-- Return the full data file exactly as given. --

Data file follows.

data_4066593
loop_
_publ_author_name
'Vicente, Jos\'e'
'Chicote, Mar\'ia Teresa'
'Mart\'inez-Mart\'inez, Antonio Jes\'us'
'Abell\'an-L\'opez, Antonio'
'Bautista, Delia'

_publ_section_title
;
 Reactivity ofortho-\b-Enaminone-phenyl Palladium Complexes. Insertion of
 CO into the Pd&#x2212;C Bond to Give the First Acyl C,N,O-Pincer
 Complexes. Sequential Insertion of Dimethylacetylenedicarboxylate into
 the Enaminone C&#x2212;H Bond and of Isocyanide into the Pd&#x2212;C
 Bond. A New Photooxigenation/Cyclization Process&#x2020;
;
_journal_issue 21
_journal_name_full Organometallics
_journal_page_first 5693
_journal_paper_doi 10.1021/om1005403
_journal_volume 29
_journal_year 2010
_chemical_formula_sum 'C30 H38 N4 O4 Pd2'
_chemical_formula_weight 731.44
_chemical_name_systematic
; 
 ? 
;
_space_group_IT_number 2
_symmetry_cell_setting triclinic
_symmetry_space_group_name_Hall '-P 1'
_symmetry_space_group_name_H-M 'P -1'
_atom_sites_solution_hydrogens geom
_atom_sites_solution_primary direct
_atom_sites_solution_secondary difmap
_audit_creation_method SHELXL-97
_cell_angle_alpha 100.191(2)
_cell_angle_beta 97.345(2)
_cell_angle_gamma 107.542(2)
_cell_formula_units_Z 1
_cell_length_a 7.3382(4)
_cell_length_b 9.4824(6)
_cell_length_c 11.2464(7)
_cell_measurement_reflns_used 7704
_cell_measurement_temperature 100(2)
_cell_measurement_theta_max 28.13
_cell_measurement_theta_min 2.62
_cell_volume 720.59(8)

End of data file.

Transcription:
data_4066593
loop_
_publ_author_name
'Vicente, Jos\'e'
'Chicote, Mar\'ia Teresa'
'Mart\'inez-Mart\'inez, Antonio Jes\'us'
'Abell\'an-L\'opez, Antonio'
'Bautista, Delia'

_publ_section_title
;
 Reactivity ofortho-\b-Enaminone-phenyl Palladium Complexes. Insertion of
 CO into the Pd&#x2212;C Bond to Give the First Acyl C,N,O-Pincer
 Complexes. Sequential Insertion of Dimethylacetylenedicarboxylate into
 the Enaminone C&#x2212;H Bond and of Isocyanide into the Pd&#x2212;C
 Bond. A New Photooxigenation/Cyclization Process&#x2020;
;
_journal_issue 21
_journal_name_full Organometallics
_journal_page_first 5693
_journal_paper_doi 10.1021/om1005403
_journal_volume 29
_journal_year 2010
_chemical_formula_sum 'C30 H38 N4 O4 Pd2'
_chemical_formula_weight 731.44
_chemical_name_systematic
; 
 ? 
;
_space_group_IT_number 2
_symmetry_cell_setting triclinic
_symmetry_space_group_name_Hall '-P 1'
_symmetry_space_group_name_H-M 'P -1'
_atom_sites_solution_hydrogens geom
_atom_sites_solution_primary direct
_atom_sites_solution_secondary difmap
_audit_creation_method SHELXL-97
_cell_angle_alpha 100.191(2)
_cell_angle_beta 97.345(2)
_cell_angle_gamma 107.542(2)
_cell_formula_units_Z 1
_cell_length_a 7.3382(4)
_cell_length_b 9.4824(6)
_cell_length_c 11.2464(7)
_cell_measurement_reflns_used 7704
_cell_measurement_temperature 100(2)
_cell_measurement_theta_max 28.13
_cell_measurement_theta_min 2.62
_cell_volume 720.59(8)